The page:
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Legal changes would require explanation for questionable wealth in B.C.

VICTORIA — People or companies in British Columbia will need to explain how they obtained their cash, fancy homes, cars and luxury goods if there's a suspicion they came from criminal activity.

VICTORIA — People or companies in British Columbia will need to explain how they obtained their cash, fancy homes, cars and luxury goods if there's a suspicion they came from criminal activity. 

The provincial government has tabled changes to its Civil Forfeiture Act that would allow for the creation of unexplained wealth orders to help prevent money laundering by those who hide their assets in goods or through family members or associates. 

If there is reason to suspect property was used in or acquired through crime or the person doesn't appear to have sufficient income to own what they have, a B.C. Supreme Court judge could require them to explain their income sources.

Public Safety Minister Mike Farnworth said Thursday organized crime and money laundering techniques have become increasingly sophisticated, so the province has to become more agile.

"Too many people are recruited into organized crime with dreams of exotic cars, fancy homes and glamorous lifestyle. It is anything but," he said.

"However, today's amendments will make it more difficult for criminals to bank on their illicit assets." 

The amendments will allow the provincial civil forfeiture office to look for assets hidden in the names of trustees of a trust, companies, partnerships and even family members. 

"Just because the mob boss's spouse isn't involved in illegal activity, doesn't mean they get to keep the house," Farnworth said.

Those targeted by the orders must hold assets in B.C. worth $75,000 or more and could include "politically exposed" foreigners such as members of a legislature, high-ranking military officers or heads of government agencies.

The unexplained wealth orders alone are not orders to forfeit property, but information gathered could be used in later civil court proceedings, the government says.

Similar laws exist in Manitoba, Ireland, Australia, the United Kingdom and New Zealand, but critics have raised civil liberties concerns saying they place an onus of proof on the target.

Vibert Jack, litigation director for the B.C. Civil Liberties Association, said B.C.'s adoption of the orders represents a serious threat to residents' Charter rights.

"The existing civil forfeiture laws already go too far in undermining the presumption of innocence by allowing the government to punish people on the balance of probabilities standard," Jack said in a statement issued Thursday.

"Unexplained wealth orders go even further by forcing people to go to court to prove they're not criminals — that's simply unconstitutional."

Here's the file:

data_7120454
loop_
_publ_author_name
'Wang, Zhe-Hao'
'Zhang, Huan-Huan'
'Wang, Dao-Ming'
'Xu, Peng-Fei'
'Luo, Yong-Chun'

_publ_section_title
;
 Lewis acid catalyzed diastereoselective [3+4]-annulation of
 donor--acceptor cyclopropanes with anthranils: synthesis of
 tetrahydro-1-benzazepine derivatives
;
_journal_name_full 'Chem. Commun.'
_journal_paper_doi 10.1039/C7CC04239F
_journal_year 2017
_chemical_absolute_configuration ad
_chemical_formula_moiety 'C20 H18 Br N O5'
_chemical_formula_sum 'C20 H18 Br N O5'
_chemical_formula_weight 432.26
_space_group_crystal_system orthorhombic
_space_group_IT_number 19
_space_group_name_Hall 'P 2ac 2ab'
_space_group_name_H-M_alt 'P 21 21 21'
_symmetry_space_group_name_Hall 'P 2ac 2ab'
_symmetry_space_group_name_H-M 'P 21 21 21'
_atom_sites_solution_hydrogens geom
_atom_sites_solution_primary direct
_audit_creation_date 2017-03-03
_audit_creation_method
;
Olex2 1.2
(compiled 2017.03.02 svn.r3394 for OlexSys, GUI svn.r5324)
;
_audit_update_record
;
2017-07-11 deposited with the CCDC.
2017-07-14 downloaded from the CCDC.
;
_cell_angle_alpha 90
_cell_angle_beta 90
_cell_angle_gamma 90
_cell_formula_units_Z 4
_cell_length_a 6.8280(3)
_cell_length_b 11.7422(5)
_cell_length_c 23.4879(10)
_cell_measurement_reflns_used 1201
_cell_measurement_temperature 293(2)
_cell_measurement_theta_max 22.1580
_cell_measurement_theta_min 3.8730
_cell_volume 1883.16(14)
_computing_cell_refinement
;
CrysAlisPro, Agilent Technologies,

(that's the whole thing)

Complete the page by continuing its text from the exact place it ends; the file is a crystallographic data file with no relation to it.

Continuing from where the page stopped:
Farnworth said he's confident B.C.'s law would withstand a court challenge. 

He said there are safeguards in place, including a rule that prevents evidence from a wealth order being disclosed to police for use in criminal investigations.

"It is a court that looks at the evidence that will say yes (to) an unexplained wealth order, and it is a court that will make that decision in terms of a forfeiture," he said.

"So, this is an effective tool. It's being used in a number of jurisdictions, and we expect that it will work here."

The changes in the act are based on recommendations from the Cullen Commission of Inquiry into Money Laundering released last year, which found money from organized crime was laundered through British Columbia's casinos and real estate. 

Former B.C. Supreme Court justice Austin Cullen said as he released his final report that the province needed to set up a money laundering investigation unit. 

Cullen said sophisticated money launderers used the province to siphon an "astounding" amount of illegal cash. 

Other legislative changes will include making it easier to access public bodies, such as real estate boards, targeting the illegal cannabis market and eliminating the limitation period on forfeiture proceedings. 

Brock Martland, the senior counsel for the Cullen inquiry, said the commission devoted considerable attention to the forfeiture of assets and money that are the product of crime. 

Martland said in a statement the unexplained wealth order was a key recommendation in the report. 

"It is heartening to hear that this is being done. I believe (wealth orders) will prove a powerful and effective tool in combating and deterring money laundering and financial crime." 

This report by The Canadian Press was first published March 30, 2023.

The Canadian Press